LUCIA WALINCHUS - For the North County Times | Posted: Sunday, September 20, 2009 12:00 am |
Think this is a bad time to flip houses? Think again.
Yes, even in the worst recession since the 1930s, investors are still finding ways to fix up decrepit houses and later sell them for a profit.
The business plan is a little different from the peak of the housing market, of course, when steadily rising home values meant any renovated shack could fetch a higher value just months later. Instead, investors have a new focus: short sales.
Essentially, investors find homeowners on the brink of foreclosure, and make a cash offer to the bank to buy the house for a low price. A bank will often agree to the deal to cut losses that stem from holding the property, foreclosure costs, legal fees, and so forth. The investors then fix up the house and sell it for a slightly higher price to a new buyer.
Though short sales have always been an option for banks, the current economic climate has fueled a boom in the tactic, said Marc Prestera, a real estate agent at Keller Williams.
Prestera, who works as the broker of record at the company's 150-agent Carmel Valley office, said he's never seen so many short sales in his 25 years in the business.
"Clearly the losers are the people who've lost their homes," he said. "The losers are (also) the banks because if they're selling short, they are not getting out of it what they put into it."
"The winners certainly the people who are in the position to take advantage of the marketplace and buy property at what they consider a very aggressive price," Prestera said. "The other thing that may be a nice win are the people who were locked out of the market maybe four, five, six years ago. They're the ones who are actually able to take advantage of the marketplace today."
In May, foreclosures and short sales made up 33 percent of the existing housing market, according to data released by the National Association of Realtors. In June and July, that number dipped slightly to 31 percent.
Essentially, a bank will look at every transaction and decide if taking that loss makes more sense in the long run, said John Mechem, a spokesman for the Mortgage Bankers Association.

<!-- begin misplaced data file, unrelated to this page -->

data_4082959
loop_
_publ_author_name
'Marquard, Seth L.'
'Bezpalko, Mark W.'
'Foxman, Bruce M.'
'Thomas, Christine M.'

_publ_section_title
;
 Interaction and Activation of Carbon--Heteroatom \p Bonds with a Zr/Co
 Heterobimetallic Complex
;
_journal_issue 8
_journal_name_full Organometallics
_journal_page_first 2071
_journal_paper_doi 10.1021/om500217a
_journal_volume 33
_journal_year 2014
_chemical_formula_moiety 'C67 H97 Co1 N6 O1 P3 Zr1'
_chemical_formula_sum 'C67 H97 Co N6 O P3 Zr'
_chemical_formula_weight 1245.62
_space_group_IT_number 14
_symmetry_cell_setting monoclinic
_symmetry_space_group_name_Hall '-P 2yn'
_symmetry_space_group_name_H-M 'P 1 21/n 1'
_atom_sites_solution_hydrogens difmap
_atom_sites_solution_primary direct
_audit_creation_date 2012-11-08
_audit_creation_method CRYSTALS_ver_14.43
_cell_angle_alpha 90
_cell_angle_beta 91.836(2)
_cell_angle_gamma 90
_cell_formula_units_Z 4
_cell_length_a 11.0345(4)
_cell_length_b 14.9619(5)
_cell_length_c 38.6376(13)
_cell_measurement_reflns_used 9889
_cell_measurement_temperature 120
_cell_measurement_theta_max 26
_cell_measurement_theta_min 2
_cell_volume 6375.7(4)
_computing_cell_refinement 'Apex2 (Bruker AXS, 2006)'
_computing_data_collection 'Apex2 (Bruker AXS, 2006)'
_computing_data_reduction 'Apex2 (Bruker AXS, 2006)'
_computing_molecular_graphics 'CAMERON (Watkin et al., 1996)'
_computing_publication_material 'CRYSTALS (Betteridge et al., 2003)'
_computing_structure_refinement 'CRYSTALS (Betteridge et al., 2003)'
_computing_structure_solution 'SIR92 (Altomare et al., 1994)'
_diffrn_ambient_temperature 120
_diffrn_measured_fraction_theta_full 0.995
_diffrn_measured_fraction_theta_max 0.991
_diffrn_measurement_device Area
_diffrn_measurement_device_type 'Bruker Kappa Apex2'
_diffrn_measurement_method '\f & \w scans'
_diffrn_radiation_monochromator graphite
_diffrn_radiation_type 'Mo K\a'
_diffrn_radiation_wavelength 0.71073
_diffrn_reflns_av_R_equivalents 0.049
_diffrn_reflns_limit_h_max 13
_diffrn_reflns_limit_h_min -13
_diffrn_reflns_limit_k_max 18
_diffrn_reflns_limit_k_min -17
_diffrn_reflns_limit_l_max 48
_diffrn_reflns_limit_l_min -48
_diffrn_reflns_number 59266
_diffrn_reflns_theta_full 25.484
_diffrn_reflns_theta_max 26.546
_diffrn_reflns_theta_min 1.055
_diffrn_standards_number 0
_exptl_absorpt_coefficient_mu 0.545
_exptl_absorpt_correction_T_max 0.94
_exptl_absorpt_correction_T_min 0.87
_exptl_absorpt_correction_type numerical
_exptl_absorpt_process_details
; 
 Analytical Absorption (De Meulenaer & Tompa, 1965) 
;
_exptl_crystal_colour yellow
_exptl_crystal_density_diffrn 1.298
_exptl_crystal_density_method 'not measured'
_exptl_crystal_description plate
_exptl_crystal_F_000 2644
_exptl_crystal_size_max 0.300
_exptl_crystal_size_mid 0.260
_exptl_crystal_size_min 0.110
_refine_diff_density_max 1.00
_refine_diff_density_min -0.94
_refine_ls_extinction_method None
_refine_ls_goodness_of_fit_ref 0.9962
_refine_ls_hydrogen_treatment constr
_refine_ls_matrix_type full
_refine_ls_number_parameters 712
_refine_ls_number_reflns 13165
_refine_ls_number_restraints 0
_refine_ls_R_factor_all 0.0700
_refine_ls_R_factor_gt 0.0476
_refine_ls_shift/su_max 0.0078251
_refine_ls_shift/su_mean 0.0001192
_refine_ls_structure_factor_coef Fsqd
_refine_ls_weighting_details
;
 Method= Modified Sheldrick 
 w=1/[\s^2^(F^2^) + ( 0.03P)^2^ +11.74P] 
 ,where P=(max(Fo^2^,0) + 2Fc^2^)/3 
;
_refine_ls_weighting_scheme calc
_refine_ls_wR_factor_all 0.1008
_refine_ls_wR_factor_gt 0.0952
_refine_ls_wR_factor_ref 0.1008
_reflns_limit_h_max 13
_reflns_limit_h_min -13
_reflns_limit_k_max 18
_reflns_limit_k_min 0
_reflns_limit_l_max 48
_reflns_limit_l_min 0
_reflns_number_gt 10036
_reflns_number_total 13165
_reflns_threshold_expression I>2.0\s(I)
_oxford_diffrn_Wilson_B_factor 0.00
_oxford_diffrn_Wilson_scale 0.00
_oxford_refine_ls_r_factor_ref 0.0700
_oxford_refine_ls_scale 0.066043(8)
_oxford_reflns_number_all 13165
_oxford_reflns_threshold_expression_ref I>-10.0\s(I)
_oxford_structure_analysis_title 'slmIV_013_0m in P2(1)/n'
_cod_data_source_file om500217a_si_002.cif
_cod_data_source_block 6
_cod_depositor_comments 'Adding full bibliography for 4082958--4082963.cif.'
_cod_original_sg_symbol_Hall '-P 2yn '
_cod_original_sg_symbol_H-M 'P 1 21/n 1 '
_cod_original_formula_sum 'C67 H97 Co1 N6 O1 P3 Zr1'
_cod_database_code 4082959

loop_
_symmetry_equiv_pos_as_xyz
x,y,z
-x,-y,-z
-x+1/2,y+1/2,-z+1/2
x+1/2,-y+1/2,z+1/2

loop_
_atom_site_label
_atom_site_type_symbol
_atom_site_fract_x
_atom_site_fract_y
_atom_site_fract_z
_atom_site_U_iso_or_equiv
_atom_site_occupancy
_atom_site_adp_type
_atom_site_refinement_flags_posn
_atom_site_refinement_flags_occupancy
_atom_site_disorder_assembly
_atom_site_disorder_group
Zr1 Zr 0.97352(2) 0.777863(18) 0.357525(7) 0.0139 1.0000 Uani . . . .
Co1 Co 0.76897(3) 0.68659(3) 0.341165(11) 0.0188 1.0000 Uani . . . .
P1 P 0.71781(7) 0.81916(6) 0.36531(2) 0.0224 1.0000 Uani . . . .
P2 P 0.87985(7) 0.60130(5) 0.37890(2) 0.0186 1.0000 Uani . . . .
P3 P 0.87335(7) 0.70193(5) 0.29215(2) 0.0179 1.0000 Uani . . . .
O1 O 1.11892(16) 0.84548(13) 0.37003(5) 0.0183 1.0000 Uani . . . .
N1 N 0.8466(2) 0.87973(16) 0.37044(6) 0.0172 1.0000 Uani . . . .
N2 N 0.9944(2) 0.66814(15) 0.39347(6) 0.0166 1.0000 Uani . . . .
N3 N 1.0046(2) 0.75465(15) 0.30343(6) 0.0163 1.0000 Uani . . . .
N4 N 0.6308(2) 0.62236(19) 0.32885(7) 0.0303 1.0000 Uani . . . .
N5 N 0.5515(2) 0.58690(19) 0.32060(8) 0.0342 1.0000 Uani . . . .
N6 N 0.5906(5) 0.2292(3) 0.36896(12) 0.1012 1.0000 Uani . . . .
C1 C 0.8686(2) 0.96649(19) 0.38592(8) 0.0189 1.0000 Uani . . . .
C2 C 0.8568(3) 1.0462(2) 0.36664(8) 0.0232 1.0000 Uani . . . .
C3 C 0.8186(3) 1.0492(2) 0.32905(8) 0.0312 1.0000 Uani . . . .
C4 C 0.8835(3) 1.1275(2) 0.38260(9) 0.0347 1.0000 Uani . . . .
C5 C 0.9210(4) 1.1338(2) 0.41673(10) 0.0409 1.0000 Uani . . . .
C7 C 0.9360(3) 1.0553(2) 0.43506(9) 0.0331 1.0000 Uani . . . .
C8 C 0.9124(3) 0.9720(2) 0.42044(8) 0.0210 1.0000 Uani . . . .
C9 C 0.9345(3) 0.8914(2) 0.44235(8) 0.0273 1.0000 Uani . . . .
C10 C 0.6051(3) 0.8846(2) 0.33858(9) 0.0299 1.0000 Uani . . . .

"They (the banks) are beholden to their stockholders and directors to minimize losses on that property," he said. "So whether they're going through a short sale to someone who wants to live in the house or to an investor who may be looking to punt the house, it's not a huge difference to the bank."
The new faces of short sales
The grandson of a Nobel-prize-winning chemist, Imran Clark received a Ph.D. in molecular biology at the UC Los Angeles in 1999. But years later, frustrated and in debt, Clark decided to start his own business.
Darrell Kucan grew up in Portland, Ore., and worked in various jobs such as fast food and maintenance. He bought his first house, his grandmother's old home, in 1998. Four years later, his interest-only mortgage adjusted as his wife became ill and unable to work. Kucan had to sell the family home and eventually move in with his in-laws in California.
Kucan and Clark met when they both went back to school to learn about real estate. After months of untenable business ventures on their own, the pair decided to team up and specialize in short sales.
"Part of our success is because we've failed so much," Kucan said. "Real estate can be simple, but it's not easy."
They formed their partnership in February, and now say they have more business than they can handle. The pair juggles about 25 deals at a time, and they made about $100,000 in revenue in the past two months.
Part of the secret to their success, they say, is patience. A short sale usually takes anywhere from four to eight months to complete, and often requires trudging through layers of bank bureaucracy.
Also, they won't always take the highest bid on a house. This is based on the notion that the buyer's lenders, who have been much more conservative in the downturn, probably won't lend the full amount of the property.
Short sales don't work in every possible foreclosure scenario. Homeowners usually have to qualify for a short sale due to a hardship that prevents them from paying their bills. In addition, a glut of foreclosures on the market means that banks often find themselves swamped with homeowners late on their mortgage payments.
A short sale can also affect a homeowner's credit score and tax bill. Though a short sale typically looks better on a homeowner's credit score than a foreclosure, it can still affect that person's ability to borrow money in the future. And loan forgiveness can trigger tax liabilities, in cases where the homeowner profits from not having to pay back the loan.
In the end, Clark said, the best feeling is to be able to help someone avoid the nightmare of foreclosure.
"Even if we make zero dollars, and that's the only way to do it, if we can accomplish that (avoiding foreclosure) we will do it and we have done it," Clark said. "And that's just good business because that person actually referred us to somebody else."